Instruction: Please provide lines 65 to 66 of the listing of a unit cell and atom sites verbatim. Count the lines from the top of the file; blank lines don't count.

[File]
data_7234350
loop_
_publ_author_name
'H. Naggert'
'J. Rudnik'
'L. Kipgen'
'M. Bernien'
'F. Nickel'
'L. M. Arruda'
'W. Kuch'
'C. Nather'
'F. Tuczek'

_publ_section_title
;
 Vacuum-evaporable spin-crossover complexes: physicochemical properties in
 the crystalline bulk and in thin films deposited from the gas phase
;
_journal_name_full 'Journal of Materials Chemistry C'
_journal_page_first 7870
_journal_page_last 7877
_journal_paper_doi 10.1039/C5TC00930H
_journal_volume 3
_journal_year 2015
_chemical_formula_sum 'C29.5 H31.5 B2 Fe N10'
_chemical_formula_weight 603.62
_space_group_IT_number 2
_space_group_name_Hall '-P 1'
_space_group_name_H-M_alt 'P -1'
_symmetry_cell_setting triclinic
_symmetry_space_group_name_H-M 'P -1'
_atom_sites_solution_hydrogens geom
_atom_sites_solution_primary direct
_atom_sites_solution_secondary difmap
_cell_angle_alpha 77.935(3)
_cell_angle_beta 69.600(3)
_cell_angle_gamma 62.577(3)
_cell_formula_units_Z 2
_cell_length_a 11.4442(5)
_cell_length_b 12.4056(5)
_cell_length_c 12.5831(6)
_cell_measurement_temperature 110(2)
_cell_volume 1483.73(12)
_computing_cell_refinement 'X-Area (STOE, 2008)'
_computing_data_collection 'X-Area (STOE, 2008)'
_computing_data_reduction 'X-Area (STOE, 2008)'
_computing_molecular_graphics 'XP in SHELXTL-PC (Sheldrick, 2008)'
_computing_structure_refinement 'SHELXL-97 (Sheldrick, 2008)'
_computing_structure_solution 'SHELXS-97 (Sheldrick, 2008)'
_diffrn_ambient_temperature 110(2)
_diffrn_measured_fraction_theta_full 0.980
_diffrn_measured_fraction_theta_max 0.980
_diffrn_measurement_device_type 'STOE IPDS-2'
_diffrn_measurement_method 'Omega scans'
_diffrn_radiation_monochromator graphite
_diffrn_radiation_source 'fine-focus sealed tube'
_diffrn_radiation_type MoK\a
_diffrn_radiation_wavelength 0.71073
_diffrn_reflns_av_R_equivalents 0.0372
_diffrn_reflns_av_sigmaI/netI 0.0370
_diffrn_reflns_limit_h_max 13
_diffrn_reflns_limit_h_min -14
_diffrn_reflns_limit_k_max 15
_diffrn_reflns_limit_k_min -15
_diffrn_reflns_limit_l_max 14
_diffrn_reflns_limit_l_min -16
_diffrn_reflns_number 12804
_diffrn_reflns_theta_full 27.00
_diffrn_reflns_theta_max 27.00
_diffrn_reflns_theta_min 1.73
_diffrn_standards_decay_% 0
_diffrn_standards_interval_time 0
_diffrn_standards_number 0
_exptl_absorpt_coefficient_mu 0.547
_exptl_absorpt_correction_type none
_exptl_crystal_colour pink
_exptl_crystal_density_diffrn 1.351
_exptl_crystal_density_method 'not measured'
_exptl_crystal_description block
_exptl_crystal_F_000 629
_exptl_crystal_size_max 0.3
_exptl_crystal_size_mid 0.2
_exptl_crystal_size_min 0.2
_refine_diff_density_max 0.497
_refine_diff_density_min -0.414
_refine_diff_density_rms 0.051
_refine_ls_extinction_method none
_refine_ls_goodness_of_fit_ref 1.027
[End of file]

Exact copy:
_diffrn_reflns_limit_l_min -16
_diffrn_reflns_number 12804